Beginners Guide to Smart Home Automation

home-automation-iconAlthough not many people can see the need for having their smart fridge connected to the Internet, most people will find the ability to  control lights, access security cameras and other home appliances very useful.

If you are thinking about adding smart devices to your home then this guide to home automation will give you a good basic understanding of how smart devices are connected, and the systems and protocols used to control them.

What is Home Automation?

Internet of Things vs Home Automation

Home automation is one of several areas of the IOT (internet of things), and is often called Home IOT.

Home automation or domotics is building automation for a home, called a smart home or smart house. It involves the control and automation of lighting etc –Wiki

There are three distinct levels of home automation.

  1. Monitoring
  2. Control
  3. Automation

Monitoring

The ability to view status of systems i.e

  • What is the temperature?
  • Is the door locked?
  • Is The Light on or off

Control

The ability to change the state of a systems i.e

  • Turn up the heating.
  • Lock the Door
  • Turning the light on or off

Automation

The ability to change the state of a system automatically in response to an event. i.e.

  • Turn on the heating if the outside temperature falls below a certain temperature.
  • Turn the lights off when no one is a home.

Currently most smart home systems are at the control level.

Smart Home Setup

Before you go out an buy anything you need to be aware of the components that make up a smart home automation system.

In addition you need to understand how these devices can be controlled and what protocols they use.

Smart Home System Components

If you consider smart home automation consisting of three layers as shown in the schematic below with devices at the bottom end and networking devices in the middle and control applications at the top:

smart-home-atomation-3-layer-model

A home automation system will consist of

  • End Devices like switches, sensors,lights,door locks etc
  • Connection devices like hubs and Gateways.
  • A Network or networks e.g. Wi-Fi, Zigbee etc
  • Internet connection – maybe optional
  • A Control Panel and or control System.

Local Control And Cloud Control

Personally I believe all homes should be able to be controlled locally from within the home.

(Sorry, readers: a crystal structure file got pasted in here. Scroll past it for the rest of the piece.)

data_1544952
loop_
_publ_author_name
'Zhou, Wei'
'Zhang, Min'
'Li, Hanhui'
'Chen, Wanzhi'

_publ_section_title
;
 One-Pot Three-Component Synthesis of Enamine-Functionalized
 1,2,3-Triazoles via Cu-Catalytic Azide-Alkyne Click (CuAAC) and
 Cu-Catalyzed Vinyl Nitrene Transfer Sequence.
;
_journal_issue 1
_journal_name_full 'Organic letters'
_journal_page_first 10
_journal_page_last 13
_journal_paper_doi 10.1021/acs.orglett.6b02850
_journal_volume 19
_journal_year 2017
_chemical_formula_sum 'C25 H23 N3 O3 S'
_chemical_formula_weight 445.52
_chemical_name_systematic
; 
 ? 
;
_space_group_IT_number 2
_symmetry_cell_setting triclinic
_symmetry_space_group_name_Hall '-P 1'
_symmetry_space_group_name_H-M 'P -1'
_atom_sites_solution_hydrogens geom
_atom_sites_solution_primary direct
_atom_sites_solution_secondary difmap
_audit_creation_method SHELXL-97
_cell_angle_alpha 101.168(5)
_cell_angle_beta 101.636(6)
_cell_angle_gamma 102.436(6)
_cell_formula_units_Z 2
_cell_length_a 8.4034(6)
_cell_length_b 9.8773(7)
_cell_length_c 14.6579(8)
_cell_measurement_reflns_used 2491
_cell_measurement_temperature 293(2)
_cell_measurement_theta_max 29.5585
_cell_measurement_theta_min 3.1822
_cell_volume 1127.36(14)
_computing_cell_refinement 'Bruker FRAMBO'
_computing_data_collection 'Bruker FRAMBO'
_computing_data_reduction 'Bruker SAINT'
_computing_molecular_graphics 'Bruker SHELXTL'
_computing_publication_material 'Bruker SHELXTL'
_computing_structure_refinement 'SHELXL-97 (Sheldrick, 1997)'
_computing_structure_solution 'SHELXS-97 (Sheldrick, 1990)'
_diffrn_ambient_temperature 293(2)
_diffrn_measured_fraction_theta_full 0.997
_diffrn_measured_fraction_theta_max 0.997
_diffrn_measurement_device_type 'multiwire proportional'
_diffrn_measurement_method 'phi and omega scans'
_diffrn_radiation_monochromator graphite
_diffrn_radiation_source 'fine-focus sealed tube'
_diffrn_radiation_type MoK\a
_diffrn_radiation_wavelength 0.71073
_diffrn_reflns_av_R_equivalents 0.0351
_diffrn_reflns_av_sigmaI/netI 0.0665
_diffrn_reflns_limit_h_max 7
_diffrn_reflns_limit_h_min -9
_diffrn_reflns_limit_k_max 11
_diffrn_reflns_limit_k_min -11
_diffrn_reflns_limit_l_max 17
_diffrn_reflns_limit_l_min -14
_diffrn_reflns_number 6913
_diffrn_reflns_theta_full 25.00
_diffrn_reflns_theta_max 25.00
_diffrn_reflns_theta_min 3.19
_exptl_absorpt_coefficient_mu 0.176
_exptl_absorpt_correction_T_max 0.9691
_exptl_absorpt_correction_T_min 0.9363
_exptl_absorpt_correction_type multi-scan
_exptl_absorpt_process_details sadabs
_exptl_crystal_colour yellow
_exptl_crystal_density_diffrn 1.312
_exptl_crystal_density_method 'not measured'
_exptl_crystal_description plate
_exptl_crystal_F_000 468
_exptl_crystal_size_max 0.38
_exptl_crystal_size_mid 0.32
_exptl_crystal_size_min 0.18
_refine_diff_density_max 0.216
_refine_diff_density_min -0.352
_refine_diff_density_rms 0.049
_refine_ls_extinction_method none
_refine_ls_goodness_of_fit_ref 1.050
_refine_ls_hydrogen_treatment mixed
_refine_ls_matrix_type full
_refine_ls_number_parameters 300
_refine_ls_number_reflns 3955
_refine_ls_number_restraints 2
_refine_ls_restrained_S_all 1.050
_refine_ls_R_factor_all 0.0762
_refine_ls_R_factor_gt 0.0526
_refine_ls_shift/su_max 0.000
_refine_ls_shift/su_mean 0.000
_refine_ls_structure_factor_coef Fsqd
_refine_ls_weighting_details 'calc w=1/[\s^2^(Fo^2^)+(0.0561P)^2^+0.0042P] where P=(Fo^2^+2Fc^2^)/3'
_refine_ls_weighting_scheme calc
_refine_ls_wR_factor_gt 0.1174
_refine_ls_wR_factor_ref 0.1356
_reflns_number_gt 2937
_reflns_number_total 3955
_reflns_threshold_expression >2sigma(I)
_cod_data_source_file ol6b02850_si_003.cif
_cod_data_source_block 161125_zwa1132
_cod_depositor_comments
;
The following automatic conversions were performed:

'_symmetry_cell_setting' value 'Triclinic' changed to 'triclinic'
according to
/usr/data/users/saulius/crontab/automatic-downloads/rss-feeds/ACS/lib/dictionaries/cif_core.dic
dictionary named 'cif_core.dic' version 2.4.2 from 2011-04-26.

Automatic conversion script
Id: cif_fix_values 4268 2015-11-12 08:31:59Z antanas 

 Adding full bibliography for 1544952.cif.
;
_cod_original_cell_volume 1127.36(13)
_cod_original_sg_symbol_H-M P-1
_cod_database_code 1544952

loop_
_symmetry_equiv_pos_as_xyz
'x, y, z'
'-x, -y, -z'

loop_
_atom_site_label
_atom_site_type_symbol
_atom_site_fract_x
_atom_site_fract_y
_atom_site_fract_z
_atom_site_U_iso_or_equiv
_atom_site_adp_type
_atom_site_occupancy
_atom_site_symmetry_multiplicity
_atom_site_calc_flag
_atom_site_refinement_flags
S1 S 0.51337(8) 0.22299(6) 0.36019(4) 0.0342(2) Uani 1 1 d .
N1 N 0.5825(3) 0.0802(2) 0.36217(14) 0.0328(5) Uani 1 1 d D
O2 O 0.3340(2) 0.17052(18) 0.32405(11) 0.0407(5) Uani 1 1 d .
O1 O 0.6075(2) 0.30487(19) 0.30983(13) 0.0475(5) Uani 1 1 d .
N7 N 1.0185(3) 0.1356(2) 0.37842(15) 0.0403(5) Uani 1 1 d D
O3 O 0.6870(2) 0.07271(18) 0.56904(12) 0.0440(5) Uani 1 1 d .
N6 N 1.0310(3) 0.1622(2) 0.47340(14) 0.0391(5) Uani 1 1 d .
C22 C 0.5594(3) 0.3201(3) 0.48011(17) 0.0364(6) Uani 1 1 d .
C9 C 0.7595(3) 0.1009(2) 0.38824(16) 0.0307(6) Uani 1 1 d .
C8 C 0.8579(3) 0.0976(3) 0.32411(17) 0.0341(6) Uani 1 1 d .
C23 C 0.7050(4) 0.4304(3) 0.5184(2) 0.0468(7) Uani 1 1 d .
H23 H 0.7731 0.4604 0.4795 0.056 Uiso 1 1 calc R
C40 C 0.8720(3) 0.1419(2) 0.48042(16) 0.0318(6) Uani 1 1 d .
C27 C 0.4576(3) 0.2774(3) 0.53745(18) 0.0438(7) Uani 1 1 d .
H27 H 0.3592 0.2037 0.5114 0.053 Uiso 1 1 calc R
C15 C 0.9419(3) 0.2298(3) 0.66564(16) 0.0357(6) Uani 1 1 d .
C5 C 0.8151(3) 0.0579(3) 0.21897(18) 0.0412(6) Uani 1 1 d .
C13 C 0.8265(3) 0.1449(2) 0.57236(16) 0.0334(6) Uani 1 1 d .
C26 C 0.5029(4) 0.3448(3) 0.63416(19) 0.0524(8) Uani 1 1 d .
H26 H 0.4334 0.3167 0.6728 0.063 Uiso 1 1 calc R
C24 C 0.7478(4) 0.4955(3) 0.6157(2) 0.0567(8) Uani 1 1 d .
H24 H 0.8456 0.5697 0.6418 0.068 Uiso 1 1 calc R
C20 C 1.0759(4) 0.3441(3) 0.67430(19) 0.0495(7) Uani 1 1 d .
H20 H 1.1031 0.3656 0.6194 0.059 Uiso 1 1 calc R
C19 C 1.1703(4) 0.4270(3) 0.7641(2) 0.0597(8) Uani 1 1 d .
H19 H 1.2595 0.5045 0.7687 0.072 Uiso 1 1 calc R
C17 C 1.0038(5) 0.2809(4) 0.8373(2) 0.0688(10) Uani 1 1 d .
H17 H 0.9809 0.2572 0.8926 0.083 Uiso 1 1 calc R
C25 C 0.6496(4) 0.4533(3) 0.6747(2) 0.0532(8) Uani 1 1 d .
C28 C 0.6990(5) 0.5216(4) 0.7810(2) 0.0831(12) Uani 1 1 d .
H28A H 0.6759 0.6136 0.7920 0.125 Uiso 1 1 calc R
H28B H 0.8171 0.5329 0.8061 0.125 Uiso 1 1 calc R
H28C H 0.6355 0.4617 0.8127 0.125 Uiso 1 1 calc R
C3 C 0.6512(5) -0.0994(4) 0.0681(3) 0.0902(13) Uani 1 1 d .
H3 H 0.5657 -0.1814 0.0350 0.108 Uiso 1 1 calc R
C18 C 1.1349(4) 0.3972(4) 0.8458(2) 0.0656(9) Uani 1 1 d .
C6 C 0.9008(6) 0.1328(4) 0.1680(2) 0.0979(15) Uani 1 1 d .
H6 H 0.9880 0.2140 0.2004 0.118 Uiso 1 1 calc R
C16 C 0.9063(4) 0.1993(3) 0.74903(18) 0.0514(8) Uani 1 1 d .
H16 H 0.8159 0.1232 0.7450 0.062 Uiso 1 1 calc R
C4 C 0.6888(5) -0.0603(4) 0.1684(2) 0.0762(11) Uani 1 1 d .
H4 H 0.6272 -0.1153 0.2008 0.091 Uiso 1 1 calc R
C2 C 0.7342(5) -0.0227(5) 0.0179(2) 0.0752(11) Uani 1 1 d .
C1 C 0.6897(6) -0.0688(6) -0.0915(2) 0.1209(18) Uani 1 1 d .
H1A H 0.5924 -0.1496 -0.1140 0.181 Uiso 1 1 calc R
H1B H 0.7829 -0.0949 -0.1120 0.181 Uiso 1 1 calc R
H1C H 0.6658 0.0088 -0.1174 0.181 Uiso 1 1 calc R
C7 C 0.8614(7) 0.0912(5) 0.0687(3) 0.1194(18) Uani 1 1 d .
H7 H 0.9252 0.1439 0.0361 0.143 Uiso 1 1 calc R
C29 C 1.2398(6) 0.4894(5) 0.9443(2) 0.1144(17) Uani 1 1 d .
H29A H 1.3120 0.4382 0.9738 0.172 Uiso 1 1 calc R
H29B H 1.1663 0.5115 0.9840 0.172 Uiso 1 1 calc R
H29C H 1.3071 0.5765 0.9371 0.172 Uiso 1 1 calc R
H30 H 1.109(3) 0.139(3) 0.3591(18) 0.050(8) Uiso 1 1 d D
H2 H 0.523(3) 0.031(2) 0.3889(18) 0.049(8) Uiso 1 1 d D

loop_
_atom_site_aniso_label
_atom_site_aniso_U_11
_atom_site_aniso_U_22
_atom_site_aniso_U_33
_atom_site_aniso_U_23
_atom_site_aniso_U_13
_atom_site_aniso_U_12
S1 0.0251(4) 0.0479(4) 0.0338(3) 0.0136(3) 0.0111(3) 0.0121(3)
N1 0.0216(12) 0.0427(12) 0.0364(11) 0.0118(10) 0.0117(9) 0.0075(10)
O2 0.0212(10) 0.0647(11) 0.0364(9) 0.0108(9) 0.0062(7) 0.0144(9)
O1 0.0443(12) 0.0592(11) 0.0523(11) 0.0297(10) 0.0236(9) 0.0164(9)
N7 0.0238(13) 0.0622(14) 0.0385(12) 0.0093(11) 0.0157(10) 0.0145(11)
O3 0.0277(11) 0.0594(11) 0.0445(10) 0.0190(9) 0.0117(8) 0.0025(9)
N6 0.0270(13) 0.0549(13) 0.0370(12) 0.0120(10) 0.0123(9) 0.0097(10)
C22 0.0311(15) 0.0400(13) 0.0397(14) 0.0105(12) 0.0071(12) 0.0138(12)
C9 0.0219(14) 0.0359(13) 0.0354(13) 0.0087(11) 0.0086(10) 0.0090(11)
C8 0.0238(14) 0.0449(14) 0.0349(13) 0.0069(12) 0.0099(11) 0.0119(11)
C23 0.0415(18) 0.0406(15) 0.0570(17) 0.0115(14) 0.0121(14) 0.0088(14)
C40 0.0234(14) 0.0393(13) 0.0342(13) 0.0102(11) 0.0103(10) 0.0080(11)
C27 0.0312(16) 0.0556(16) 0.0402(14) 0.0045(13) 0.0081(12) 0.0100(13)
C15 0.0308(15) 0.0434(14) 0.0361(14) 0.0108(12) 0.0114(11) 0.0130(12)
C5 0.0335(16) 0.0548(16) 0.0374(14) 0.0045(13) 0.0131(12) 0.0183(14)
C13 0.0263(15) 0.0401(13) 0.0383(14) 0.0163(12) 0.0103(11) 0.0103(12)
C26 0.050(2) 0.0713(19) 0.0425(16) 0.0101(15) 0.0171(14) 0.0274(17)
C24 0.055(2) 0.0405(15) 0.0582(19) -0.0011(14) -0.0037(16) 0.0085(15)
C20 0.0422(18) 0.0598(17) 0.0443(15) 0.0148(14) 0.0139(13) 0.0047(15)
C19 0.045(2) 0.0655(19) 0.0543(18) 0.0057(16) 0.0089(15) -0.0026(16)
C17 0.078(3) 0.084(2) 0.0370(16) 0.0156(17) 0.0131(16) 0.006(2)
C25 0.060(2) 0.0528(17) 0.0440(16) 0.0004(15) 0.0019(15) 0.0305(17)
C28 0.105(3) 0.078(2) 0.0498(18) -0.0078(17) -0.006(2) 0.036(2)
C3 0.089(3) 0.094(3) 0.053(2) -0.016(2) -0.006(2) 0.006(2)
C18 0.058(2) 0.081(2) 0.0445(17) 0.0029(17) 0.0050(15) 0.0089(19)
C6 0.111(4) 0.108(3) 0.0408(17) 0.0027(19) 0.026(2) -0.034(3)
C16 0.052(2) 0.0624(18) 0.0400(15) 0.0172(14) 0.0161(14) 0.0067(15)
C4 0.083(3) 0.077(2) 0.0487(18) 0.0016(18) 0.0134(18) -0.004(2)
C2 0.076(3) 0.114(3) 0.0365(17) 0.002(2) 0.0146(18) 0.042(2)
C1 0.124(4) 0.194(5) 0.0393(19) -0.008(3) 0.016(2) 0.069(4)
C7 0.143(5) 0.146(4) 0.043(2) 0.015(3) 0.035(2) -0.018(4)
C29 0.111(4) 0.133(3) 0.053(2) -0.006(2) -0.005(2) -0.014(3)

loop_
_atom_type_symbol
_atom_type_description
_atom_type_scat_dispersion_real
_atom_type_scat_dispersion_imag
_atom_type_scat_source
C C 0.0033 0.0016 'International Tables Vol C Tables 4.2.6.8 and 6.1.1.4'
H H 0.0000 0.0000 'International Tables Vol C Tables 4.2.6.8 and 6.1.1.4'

This doesn’t mean that they should have manual switches, but that they should be controllable across a local network.

They should also IMO be controllable and fully functional without an Internet connection.

In other words if you lose the Internet connection you should still be able to turn your lights on and off.

Unfortunately not all systems will operate without an Internet connection. This article is worth reading.

As a General rule of thumb Zwave and Zigbee networks and devices will operate without an Internet connection.

Wi-Fi end devices will generally require an Internet connection.

If the device is controllable directly using a smart phone then it usually requires an Internet connection.

This reddit discussion is also worth reading.

Note: Since this article was first published there have been several cases of cloud platform being taken out of service due to the company going out of service and the smart devices have become unusable.

The Role of the Cloud In Smart Homes

Many Internet devices especially Wi-Fi devices are dependent on an Internet connection, and cloud services to function correctly.

Generally when you set up these devices you register them with the manufacturer on a cloud service.

They can then be controlled via an App on a smart phone, Alexa etc but will require an Internet connection to function correctly.

Although these devices are easy to set up and operate they are usually  useless without an Internet connection.

IMO the Internet should represent an alternative way of controlling devices, and not the only way

Smart Home Wireless Networking

Today all smart home devices are wireless. Common technologies are:

  • Wi-Fi
  • Zwave
  • ZigBee
  • Thread
  • Bluetooth
  • Matter

Note:The industry has recently standardised on the Matter protocol which was standardised by the major smart home providers -Google,Apple and Amazon.

See Smart Home automation  Wireless Network protocols for more details

End Devices

There are several different types of end device:

  • Devices that work using a remote control like a TV and cannot be connected to a home network.
  • Devices that use Wi-FI and TCP or UDP over IP as the networking protocol. These connect directly to the existing home Wi-Fi network and are usually controlled via an App on a smart phone. They can also be controlled via a hub like Amazon Alexa and generally require an Internet connection to operate.
  • Devices that that use Zwave or Zigbee will require a hub to connect to the home network and the Internet. They generally operate without an Internet connection.
  • Devices that use proprietary protocols.

Home automation Hubs and Gateways

If your end device supports Wi-Fi then it can connect directly to you existing home Wi-Fi network.

if it uses Zigbee,Thread or Zwave or other protocols then it will require a hub of some sorts (diagram above).

See also Stack exchange-Do I need a hub for some devices?

However hubs can also perform other task besides interconnecting products using different protocols.

They can also provide Gateway functions e.g. converting your sensor data to MQTT data.

See Using Zigbee2MQTT